By Margarita Maria Rodriguez Morales, Ph.D. candidate in Public Policy & Sociology and STPP certificate student
The Summer School was jointly hosted with the Institute for Global Law and Policy of the Harvard Law School.
Last summer, I had the opportunity to delve into the world of Science and Technology Studies (STS), attending the STS Summer School @ Harvard. It consisted of seven days where 22 "young professionals" and graduate students from different North American and European universities gathered to receive intensive training in STS concepts and methods. As an interdisciplinary field, STS explores the relations between science, technology, and the social contexts under which they are produced. This body of scholarship investigates how people create and re-create the sociotechnical constructs of their societies, reflecting their culture, values, and lives.
Specifically, the community of scholars congregated around this summer school is concerned about the intersections between science, technology, and policy. Purposefully, the topic of the school was expertise, trust, and democracy, which is --probably-- why it summoned students with a wide range of interests but convergent on the connection between knowledge, power, technologies, and institutions. This week of intensive training consisted of two main moments: the specific training of the school and our participation in the Annual Meeting of the Science and Democracy Network (SDN). Both scenarios were hosted by the Program on Science, Technology, and Society at Harvard Kennedy School.
Our first three days in Cambridge consisted of specific training for the group of students. There were some in-depth sessions to learn and discuss STS core concepts and some other sessions where faculty and guest lecturers presented their work on 'trend' topics in STS research: gene editing and bioethics, covid, trust, geoengineering, war, human rights, and law. That combined type of content emphasized the basics of the field and how it is applied in the analysis of empirical cases. Among some of the most relevant panels for my research interests were these two about "Trust and Distrust in the Digital Era" and "Law, Expertise and Human Rights." Both groups' discussions connected STS core concepts with current controversies, such as the right to abortion or the massification of cryptocurrencies, illustrating, for example, how different types of expertise and their legitimacy are central to mobilizing political and moral arguments on these issues.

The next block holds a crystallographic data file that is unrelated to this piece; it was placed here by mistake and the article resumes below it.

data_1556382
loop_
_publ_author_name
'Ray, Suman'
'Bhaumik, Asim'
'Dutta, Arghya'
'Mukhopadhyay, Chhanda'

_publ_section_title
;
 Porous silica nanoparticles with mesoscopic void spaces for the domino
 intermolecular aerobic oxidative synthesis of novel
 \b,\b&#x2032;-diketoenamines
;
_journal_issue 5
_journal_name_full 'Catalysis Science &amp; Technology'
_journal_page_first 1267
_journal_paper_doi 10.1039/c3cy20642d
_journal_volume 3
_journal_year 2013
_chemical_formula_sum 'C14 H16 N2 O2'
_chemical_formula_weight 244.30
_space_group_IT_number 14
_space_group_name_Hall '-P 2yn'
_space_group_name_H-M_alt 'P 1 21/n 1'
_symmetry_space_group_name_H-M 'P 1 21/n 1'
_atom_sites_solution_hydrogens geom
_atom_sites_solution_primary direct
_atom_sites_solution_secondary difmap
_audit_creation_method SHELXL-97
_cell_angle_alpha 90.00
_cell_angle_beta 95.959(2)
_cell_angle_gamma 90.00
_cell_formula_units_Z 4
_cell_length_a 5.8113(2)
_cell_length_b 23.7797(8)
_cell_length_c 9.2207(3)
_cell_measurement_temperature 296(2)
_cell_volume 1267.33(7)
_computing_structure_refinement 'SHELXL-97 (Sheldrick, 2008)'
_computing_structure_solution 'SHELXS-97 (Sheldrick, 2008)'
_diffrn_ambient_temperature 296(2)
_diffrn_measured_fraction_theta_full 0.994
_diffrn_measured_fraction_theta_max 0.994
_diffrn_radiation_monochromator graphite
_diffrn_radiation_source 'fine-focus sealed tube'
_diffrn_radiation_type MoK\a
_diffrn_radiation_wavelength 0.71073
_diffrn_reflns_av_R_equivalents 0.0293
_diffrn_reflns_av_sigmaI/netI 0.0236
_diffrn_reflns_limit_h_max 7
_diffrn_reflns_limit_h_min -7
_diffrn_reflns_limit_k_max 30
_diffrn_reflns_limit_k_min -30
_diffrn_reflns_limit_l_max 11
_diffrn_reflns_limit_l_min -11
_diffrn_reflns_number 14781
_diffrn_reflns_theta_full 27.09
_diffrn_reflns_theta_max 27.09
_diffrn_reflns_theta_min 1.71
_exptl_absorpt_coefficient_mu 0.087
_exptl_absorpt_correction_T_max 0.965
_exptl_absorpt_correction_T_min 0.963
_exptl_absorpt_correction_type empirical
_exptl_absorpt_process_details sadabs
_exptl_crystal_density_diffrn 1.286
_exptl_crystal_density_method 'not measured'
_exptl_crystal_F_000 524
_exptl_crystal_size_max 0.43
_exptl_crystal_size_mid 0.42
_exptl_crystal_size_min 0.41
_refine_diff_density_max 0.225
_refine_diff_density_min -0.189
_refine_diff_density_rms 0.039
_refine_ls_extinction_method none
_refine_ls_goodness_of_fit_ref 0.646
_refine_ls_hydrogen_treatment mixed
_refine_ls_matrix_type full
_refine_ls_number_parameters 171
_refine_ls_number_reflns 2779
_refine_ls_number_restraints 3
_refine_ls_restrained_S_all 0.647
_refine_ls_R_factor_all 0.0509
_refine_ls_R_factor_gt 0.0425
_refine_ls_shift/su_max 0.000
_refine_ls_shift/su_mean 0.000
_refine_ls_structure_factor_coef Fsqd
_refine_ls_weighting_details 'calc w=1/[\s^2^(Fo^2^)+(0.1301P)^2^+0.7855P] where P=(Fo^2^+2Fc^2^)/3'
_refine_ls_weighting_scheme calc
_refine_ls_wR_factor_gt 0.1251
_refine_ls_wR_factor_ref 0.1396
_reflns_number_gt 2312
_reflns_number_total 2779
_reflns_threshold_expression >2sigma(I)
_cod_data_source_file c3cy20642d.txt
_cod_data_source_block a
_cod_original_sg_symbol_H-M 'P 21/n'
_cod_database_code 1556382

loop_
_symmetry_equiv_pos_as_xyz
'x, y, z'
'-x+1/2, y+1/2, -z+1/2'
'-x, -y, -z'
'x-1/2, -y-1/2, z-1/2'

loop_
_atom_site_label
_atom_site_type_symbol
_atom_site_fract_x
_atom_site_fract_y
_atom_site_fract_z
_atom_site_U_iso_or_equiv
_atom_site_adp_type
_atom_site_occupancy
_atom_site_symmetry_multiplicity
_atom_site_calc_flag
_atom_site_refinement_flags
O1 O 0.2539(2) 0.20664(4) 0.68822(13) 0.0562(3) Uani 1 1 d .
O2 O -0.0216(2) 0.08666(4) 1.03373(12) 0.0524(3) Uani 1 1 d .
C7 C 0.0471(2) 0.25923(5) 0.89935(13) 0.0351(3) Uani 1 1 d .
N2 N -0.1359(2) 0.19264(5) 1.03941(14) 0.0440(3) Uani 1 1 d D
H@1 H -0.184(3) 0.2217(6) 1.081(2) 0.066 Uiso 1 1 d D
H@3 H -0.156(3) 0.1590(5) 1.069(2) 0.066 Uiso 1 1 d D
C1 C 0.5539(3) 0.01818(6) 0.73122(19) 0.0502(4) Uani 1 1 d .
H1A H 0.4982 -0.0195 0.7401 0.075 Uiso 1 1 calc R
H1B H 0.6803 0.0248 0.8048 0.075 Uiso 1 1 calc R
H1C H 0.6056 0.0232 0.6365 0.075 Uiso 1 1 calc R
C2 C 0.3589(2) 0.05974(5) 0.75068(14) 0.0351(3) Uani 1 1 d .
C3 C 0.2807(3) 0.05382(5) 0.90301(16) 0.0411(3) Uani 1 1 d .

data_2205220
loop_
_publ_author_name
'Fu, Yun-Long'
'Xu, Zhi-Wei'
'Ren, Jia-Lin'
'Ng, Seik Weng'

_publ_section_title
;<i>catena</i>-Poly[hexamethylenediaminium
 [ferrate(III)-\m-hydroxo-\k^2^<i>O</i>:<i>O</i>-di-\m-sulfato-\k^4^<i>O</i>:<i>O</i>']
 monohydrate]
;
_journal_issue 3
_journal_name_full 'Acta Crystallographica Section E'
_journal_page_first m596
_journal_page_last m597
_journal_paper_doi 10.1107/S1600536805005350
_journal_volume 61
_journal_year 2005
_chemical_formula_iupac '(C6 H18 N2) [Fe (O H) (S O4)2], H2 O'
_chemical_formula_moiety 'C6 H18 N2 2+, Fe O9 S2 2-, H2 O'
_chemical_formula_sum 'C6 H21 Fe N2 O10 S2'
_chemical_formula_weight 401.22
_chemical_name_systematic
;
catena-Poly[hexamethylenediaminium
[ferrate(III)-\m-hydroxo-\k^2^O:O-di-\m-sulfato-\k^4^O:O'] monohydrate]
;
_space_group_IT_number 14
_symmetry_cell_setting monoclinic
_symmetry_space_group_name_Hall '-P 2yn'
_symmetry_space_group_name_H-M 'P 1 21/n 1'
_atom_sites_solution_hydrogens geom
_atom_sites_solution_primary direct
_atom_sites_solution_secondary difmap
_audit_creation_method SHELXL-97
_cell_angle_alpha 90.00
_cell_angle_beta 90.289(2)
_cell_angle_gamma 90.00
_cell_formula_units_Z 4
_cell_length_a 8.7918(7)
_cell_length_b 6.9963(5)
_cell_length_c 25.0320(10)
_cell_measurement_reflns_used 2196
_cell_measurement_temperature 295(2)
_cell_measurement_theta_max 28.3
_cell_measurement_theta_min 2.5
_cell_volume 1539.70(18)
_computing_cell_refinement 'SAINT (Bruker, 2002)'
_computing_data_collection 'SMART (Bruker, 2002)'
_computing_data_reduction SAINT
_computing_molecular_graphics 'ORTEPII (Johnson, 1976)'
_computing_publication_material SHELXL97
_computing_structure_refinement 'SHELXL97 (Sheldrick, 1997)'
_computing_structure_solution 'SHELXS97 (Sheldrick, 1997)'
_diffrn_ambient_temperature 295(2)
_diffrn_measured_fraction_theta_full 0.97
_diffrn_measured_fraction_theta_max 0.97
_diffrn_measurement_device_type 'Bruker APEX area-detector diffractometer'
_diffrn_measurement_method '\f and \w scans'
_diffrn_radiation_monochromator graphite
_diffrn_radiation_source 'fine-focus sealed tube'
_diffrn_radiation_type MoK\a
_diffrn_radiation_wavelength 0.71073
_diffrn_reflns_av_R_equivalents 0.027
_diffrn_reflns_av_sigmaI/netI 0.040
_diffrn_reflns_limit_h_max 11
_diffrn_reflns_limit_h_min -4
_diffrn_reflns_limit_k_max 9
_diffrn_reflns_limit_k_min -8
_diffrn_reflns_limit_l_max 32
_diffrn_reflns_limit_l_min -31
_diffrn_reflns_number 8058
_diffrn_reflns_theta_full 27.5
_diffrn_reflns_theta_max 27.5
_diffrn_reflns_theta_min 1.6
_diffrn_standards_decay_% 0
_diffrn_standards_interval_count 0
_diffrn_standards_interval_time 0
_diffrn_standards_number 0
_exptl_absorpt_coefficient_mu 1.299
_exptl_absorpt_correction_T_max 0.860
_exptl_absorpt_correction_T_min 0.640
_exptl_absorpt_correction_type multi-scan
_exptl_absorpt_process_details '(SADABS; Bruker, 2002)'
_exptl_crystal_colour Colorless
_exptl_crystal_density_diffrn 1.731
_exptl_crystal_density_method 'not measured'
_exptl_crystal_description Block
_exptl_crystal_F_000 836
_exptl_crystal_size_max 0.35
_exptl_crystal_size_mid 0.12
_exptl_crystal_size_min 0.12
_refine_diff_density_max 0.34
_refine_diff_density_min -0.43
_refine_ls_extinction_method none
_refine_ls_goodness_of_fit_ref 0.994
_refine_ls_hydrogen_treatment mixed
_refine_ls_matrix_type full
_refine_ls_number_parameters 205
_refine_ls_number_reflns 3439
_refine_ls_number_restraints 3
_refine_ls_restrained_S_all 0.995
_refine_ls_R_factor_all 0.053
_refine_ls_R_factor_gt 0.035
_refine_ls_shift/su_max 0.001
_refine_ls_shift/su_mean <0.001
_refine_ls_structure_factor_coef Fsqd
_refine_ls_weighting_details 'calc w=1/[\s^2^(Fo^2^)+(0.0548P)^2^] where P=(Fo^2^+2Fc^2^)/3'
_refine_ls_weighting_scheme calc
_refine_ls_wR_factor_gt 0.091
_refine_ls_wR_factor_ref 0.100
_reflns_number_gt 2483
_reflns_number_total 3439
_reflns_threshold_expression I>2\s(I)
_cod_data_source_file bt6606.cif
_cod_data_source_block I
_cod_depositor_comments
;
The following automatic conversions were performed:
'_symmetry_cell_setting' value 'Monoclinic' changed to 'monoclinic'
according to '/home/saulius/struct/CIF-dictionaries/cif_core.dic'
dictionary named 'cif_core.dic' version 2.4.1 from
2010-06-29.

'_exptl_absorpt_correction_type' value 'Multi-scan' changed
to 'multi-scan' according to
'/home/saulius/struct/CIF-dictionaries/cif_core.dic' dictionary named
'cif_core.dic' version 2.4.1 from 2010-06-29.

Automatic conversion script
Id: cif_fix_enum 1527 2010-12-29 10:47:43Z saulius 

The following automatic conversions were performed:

In addition, there were spaces devoted to presentations of our work, which allowed students to exchange ideas and receive specific feedback on our research projects. These intense sessions were complemented by a visit to the Boston Science Museum, an exciting opportunity to learn about the connections between lie publics. Moreover, those three days represented the opportunity to learn about STS graduate programs and schools and the work of those who came from them, building networking opportunities to enhance an academic career in the field.
During the second part of this experience, we participated in the 21st Annual Meeting of the Science and Democracy Network (SDN). SDN is a network of scholars from diverse academic backgrounds (law, political science, data science, anthropology, sociology, among others) interested in discussing with, and contributing to, the STS field, with a focus on the politics of science and technology. Its annual event has a conference format but a reasonable size that allows all participants to attend the same session, not dividing the groups into different simultaneous panels. The SDN meeting was composed of seven sessions in which panelists grouped around transversal concepts (trust, expertise, citizenship) through the analysis of empirical science and technology cases.
By having the opportunity of participating in this event, I expanded my networking and had fruitful intellectual exchanges with people from all over the world. In addition, the interdisciplinarity of this community showed how STS concepts could be applied to the analysis of empirical cases in many different areas, some of which I had never heard of before, such as biosecurity governance or climate knowledge infrastructures, to mention some.
All in all, my participation in the STS Summer School @ Harvard became my first (hopefully of many more to come) immersion in an interinstitutional and transnational community of scholars reflecting on common intellectual interests. I also learned about the culture and dynamics that the academic STS community embrace and how –as most academic communities—it is shaped not only by values and power dynamics but also by the commitment of different groups of scholars to doing more critical and reflexive work. Finally, I thank the generous support of the STPP career development grant for making this opportunity possible. By participating in this enriching experience, I gained a broader perspective of this academic field, its nuances, and its complexities. It encouraged me to expand my analytic horizons and engage with STS questions to explore the constitutive relationships between knowledge and society.